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We’re All Going To Die

Updated: Jul 07, 2022 09:50
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Studio shot of a young woman screaming in anger against a gray background.

“We’re all gonna die! I want to know how!”

Jennifer Lawrence’s character screamed it at her interviewers for downplaying a comet headed towards Earth in Netflix’s Don’t Look Up. Raja said it with wonder in her eyes during a commencement speech for the queens of All Stars 7. It’s one of Homer’s favorite sayings on The Simpsons, as well as a running gag. Sufjan Stevens, during a live performance of “Fourth of July” at Outside Lands, got his audience to chant it with him: “We’re all going to die.”

I’m inclined to agree with their worldview. Lately I’ve been dwelling on the subject of death and how birth counts as automatic entry into a game of Plinko that erratically funnels one towards their demise. Every kind of chemical exposure; a smoking habit here, a toxic household there, matters. Living is a conundrum, tenacious and fragile, grievous and exciting, all at the same time. Subtle changes to its course can yield quite a consequential shift in how your story ends.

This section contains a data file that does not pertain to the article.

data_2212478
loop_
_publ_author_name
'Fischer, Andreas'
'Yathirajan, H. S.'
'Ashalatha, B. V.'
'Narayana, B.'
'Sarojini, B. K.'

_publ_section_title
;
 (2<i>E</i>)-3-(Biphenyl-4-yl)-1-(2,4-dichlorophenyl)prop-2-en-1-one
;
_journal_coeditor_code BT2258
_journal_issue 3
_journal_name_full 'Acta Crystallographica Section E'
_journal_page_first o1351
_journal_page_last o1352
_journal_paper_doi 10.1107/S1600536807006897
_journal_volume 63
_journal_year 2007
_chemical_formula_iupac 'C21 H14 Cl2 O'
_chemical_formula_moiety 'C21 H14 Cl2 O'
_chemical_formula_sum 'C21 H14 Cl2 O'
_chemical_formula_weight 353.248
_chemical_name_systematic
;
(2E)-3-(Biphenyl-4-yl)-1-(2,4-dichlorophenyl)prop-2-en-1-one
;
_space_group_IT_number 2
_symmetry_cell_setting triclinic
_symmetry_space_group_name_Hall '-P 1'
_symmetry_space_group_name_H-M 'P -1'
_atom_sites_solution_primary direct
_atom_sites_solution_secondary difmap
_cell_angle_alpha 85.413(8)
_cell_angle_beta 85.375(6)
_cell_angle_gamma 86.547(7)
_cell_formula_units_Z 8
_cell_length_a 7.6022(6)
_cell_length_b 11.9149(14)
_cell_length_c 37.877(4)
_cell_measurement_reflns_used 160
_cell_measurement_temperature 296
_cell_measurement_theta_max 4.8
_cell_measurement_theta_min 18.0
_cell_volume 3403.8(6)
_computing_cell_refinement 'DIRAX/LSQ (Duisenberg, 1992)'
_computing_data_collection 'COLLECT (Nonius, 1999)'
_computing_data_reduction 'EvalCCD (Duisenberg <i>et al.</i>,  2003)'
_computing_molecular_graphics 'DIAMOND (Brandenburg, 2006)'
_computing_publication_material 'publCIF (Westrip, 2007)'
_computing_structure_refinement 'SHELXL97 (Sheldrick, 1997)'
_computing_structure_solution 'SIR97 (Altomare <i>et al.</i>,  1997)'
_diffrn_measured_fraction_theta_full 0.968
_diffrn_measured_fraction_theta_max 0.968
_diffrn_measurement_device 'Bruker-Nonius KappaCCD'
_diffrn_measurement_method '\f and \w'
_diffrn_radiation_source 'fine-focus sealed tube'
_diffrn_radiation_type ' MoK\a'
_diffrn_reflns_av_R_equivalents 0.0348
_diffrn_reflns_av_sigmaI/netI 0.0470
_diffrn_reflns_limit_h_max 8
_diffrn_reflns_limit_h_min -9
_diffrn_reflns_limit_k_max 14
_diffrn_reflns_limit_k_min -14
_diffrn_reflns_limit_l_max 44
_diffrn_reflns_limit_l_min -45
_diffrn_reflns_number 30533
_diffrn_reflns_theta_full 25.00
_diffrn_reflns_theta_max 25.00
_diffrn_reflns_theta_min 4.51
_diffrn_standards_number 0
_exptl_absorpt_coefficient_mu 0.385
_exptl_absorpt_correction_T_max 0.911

“We’re all going to die” is a sentence only half thought-out. The rest of it should tell us how. Like most experiences, death exists on a spectrum, and we’re not the only ones within its reach. Entire galaxies can perish in gargantuan cosmic collisions. The last immortal force will be time itself.

If you’re a fan of Six Feet Under or the Final Destination films, you know good and well that death can strike whenever, in any fashion. Generally speaking however, there are four main ways we depart this realm.